President Hinckley, members of the BYU-Idaho community, honored guests and friends:
I have had the good fortune to know Kim Clark since our days together as graduate students some 30 years ago.
And so I join you today not only as someone pleased to bring good wishes from the large and diverse family of American colleges and universities, and from President Clark’s alma mater and longtime professional home.
I join you as someone who has admired this extraordinary person, and learned from him, and valued his wisdom and friendship, for most of my life.
My own good fortune, and Harvard’s, is now all of yours. As the months and years pass, you will know more and more what I mean.
Kim served with remarkable distinction for the past decade as dean of Harvard Business School.
With him, the school conceived of itself less as a school about business per se than as a school devoted to the art and craft of leadership.
And in him, the school found not only an exponent of strong, principled, creative, and humane leadership, but its embodiment.
Now that we face the daunting task of seeking Kim’s successor at Harvard, and as I solicit advice from the many people who have benefited from his service, I hear time and time again their hopes for a leader with a strikingly familiar set of characteristics:
Someone who models integrity in all that he, or she, says and does.
Someone with a strong moral core and a deep sense of values.
Someone with a passion for education and a reverence for its power to change people’s lives.
Someone who prizes not only intelligence but imagination.
Someone who sees higher education not just as a means of professional development but as a singular opportunity for personal growth – and for cultivating an ethic of service to the community, the nation, and the world.
Someone who brings people together in a spirit of common purpose – who lifts their sights and helps them to achieve even more than they might have dreamed.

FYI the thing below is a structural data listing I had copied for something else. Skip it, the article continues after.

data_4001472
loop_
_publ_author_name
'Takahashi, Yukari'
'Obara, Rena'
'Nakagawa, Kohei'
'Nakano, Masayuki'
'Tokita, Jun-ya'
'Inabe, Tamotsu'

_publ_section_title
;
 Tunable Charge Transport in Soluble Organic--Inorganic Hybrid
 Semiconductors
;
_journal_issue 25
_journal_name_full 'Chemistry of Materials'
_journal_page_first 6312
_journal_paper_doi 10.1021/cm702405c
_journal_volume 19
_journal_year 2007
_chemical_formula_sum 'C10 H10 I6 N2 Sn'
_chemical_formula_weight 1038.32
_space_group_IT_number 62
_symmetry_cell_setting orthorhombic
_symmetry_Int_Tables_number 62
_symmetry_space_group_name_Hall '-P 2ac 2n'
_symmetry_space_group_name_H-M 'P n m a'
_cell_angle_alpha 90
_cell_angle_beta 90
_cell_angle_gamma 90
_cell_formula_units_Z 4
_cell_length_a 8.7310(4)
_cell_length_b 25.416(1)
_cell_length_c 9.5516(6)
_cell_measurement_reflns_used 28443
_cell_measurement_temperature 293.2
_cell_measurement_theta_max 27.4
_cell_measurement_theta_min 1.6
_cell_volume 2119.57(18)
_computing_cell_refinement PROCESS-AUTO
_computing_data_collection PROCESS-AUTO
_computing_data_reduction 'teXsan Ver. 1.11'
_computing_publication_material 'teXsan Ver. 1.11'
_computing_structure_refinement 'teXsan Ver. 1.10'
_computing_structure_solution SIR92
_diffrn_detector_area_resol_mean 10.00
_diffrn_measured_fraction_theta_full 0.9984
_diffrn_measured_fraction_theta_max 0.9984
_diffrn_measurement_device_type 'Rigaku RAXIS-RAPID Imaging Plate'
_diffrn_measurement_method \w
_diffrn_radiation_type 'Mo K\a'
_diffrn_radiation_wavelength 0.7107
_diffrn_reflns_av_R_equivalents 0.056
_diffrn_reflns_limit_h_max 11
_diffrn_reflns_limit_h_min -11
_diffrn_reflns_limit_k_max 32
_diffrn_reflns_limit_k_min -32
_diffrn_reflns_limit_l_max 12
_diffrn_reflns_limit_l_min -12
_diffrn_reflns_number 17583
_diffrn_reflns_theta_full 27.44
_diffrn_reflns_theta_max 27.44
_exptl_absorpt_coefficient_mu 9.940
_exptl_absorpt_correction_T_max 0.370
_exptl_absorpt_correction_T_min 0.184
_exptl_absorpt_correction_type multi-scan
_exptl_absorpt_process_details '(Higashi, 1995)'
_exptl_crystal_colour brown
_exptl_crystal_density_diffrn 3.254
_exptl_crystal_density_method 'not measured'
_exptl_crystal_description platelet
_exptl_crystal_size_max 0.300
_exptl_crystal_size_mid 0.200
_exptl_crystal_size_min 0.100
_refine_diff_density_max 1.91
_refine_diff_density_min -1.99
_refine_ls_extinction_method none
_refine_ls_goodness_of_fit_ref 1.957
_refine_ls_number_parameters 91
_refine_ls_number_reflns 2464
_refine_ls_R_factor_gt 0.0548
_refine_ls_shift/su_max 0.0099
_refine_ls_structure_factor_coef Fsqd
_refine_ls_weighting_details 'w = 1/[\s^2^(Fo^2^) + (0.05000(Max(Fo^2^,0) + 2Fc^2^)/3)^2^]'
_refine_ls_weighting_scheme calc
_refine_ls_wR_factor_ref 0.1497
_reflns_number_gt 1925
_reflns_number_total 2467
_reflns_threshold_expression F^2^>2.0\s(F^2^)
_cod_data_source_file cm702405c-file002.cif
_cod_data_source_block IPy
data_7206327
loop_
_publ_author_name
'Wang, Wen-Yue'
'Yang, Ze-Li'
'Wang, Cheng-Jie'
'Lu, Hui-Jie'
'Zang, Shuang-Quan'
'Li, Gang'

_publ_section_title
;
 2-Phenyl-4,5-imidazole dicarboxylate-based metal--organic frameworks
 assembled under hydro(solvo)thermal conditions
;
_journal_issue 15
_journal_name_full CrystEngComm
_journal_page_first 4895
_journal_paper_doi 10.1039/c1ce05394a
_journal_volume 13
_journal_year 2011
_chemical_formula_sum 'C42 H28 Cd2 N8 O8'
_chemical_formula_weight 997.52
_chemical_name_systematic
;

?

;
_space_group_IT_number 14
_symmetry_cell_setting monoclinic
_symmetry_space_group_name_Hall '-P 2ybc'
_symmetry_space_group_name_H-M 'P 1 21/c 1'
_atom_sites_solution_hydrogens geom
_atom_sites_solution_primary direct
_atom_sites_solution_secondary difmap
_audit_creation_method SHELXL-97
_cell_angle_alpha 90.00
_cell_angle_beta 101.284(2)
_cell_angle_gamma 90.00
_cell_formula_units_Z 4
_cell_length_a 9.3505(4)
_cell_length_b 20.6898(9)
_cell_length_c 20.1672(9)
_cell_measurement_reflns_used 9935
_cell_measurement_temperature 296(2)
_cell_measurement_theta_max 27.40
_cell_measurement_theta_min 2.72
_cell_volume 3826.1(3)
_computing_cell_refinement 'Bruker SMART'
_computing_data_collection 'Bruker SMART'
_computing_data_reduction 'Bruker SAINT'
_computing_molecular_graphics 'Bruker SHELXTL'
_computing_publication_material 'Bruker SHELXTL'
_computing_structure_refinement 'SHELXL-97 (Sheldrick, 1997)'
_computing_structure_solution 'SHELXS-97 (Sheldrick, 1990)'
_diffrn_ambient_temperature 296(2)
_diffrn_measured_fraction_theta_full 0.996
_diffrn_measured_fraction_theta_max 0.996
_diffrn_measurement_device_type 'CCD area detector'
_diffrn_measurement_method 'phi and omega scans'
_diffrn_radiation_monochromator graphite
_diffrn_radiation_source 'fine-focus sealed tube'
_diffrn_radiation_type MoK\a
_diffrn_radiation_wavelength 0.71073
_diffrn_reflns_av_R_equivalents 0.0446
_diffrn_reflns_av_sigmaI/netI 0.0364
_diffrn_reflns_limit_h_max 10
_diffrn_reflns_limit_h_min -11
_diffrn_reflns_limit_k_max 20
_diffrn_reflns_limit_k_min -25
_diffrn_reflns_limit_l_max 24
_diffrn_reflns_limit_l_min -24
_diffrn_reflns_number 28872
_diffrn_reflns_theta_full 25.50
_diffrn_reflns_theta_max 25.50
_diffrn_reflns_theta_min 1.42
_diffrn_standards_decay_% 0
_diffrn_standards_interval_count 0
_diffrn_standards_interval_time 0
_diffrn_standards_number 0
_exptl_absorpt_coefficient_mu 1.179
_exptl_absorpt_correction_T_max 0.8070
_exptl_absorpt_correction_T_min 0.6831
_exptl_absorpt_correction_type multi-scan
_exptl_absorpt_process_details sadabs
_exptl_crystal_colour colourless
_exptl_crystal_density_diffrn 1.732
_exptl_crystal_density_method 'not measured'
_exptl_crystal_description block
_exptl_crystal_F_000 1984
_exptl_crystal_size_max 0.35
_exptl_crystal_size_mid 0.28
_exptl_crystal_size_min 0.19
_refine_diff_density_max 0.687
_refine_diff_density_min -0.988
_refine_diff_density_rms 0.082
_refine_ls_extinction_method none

Someone who inspires each of us, in our own way, to be not only good but great – and not only great but good.
Someone like Kim Clark.
Now, that someone is here with you. Bittersweet news for Harvard – but wonderful news for your university, and for all who care about American higher education and the character of those who lead its institutions.
In the classrooms and corridors of Harvard Business School, which I’m afraid to say are not jargon-free, it is often said that a certain organization stands at an “inflection point” – a special moment of opportunity and potential transformation.
From all I have heard and read about BYU-Idaho, this proud institution stands at such a moment in its history. You could ask for no better leader and partner in charting your future together.
In speaking of the school he led so ably, he often captured its mission in a simple yet powerful phrase: to educate leaders who make a difference in the world.
In Kim Clark, you will enjoy all the blessings of such a leader.
Each of you, and all of you together, will have a superb guide in finding new and exciting ways to make a difference in the world.
May he, and all of you, look forward to a great adventure.
Congratulations, Kim and Sue; congratulations, members of the BYU-Idaho community; and many thanks to everyone here for the privilege of joining you today.